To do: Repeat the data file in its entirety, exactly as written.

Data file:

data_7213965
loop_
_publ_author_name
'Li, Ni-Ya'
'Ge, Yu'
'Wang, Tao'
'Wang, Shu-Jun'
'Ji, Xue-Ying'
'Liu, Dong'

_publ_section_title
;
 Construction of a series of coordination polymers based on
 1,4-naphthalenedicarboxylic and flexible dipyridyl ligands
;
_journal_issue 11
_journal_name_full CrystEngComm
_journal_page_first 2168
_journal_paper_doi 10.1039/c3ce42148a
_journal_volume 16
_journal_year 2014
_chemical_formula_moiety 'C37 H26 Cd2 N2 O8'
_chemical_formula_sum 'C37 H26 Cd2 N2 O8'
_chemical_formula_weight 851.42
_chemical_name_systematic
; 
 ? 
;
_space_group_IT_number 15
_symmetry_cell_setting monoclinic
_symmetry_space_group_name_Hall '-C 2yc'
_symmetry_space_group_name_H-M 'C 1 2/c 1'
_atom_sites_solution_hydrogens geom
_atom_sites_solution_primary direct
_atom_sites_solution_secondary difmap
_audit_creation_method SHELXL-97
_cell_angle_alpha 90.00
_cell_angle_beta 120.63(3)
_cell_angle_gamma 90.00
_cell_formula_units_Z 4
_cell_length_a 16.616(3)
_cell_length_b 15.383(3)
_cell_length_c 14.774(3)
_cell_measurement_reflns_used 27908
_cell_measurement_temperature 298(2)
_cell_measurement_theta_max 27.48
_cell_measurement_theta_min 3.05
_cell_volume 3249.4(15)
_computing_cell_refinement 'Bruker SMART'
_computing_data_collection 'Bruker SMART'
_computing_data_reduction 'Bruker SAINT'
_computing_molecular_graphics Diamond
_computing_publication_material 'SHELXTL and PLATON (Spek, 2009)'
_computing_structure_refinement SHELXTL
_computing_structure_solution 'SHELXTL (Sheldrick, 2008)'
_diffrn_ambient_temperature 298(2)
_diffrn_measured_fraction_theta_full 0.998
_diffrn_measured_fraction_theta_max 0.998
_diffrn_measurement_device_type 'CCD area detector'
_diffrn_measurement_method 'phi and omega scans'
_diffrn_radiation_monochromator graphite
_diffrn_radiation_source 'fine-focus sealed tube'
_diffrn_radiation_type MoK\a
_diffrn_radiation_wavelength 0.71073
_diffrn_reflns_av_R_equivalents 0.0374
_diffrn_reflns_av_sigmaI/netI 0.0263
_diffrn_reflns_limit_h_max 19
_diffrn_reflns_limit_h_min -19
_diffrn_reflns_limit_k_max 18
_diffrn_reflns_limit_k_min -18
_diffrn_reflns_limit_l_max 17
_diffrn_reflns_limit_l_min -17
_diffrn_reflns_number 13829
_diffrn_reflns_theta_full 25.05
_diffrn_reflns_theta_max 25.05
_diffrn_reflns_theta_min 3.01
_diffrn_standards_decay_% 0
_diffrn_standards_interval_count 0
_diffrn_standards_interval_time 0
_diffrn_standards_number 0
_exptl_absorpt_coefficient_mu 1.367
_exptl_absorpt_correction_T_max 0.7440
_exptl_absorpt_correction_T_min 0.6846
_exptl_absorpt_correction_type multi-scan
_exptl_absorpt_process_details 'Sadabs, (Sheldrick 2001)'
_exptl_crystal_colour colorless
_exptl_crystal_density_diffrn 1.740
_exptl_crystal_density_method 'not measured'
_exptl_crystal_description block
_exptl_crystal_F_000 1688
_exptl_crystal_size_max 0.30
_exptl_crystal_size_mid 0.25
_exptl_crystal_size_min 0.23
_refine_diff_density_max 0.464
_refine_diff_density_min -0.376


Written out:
data_7213965
loop_
_publ_author_name
'Li, Ni-Ya'
'Ge, Yu'
'Wang, Tao'
'Wang, Shu-Jun'
'Ji, Xue-Ying'
'Liu, Dong'

_publ_section_title
;
 Construction of a series of coordination polymers based on
 1,4-naphthalenedicarboxylic and flexible dipyridyl ligands
;
_journal_issue 11
_journal_name_full CrystEngComm
_journal_page_first 2168
_journal_paper_doi 10.1039/c3ce42148a
_journal_volume 16
_journal_year 2014
_chemical_formula_moiety 'C37 H26 Cd2 N2 O8'
_chemical_formula_sum 'C37 H26 Cd2 N2 O8'
_chemical_formula_weight 851.42
_chemical_name_systematic
; 
 ? 
;
_space_group_IT_number 15
_symmetry_cell_setting monoclinic
_symmetry_space_group_name_Hall '-C 2yc'
_symmetry_space_group_name_H-M 'C 1 2/c 1'
_atom_sites_solution_hydrogens geom
_atom_sites_solution_primary direct
_atom_sites_solution_secondary difmap
_audit_creation_method SHELXL-97
_cell_angle_alpha 90.00
_cell_angle_beta 120.63(3)
_cell_angle_gamma 90.00
_cell_formula_units_Z 4
_cell_length_a 16.616(3)
_cell_length_b 15.383(3)
_cell_length_c 14.774(3)
_cell_measurement_reflns_used 27908
_cell_measurement_temperature 298(2)
_cell_measurement_theta_max 27.48
_cell_measurement_theta_min 3.05
_cell_volume 3249.4(15)
_computing_cell_refinement 'Bruker SMART'
_computing_data_collection 'Bruker SMART'
_computing_data_reduction 'Bruker SAINT'
_computing_molecular_graphics Diamond
_computing_publication_material 'SHELXTL and PLATON (Spek, 2009)'
_computing_structure_refinement SHELXTL
_computing_structure_solution 'SHELXTL (Sheldrick, 2008)'
_diffrn_ambient_temperature 298(2)
_diffrn_measured_fraction_theta_full 0.998
_diffrn_measured_fraction_theta_max 0.998
_diffrn_measurement_device_type 'CCD area detector'
_diffrn_measurement_method 'phi and omega scans'
_diffrn_radiation_monochromator graphite
_diffrn_radiation_source 'fine-focus sealed tube'
_diffrn_radiation_type MoK\a
_diffrn_radiation_wavelength 0.71073
_diffrn_reflns_av_R_equivalents 0.0374
_diffrn_reflns_av_sigmaI/netI 0.0263
_diffrn_reflns_limit_h_max 19
_diffrn_reflns_limit_h_min -19
_diffrn_reflns_limit_k_max 18
_diffrn_reflns_limit_k_min -18
_diffrn_reflns_limit_l_max 17
_diffrn_reflns_limit_l_min -17
_diffrn_reflns_number 13829
_diffrn_reflns_theta_full 25.05
_diffrn_reflns_theta_max 25.05
_diffrn_reflns_theta_min 3.01
_diffrn_standards_decay_% 0
_diffrn_standards_interval_count 0
_diffrn_standards_interval_time 0
_diffrn_standards_number 0
_exptl_absorpt_coefficient_mu 1.367
_exptl_absorpt_correction_T_max 0.7440
_exptl_absorpt_correction_T_min 0.6846
_exptl_absorpt_correction_type multi-scan
_exptl_absorpt_process_details 'Sadabs, (Sheldrick 2001)'
_exptl_crystal_colour colorless
_exptl_crystal_density_diffrn 1.740
_exptl_crystal_density_method 'not measured'
_exptl_crystal_description block
_exptl_crystal_F_000 1688
_exptl_crystal_size_max 0.30
_exptl_crystal_size_mid 0.25
_exptl_crystal_size_min 0.23
_refine_diff_density_max 0.464
_refine_diff_density_min -0.376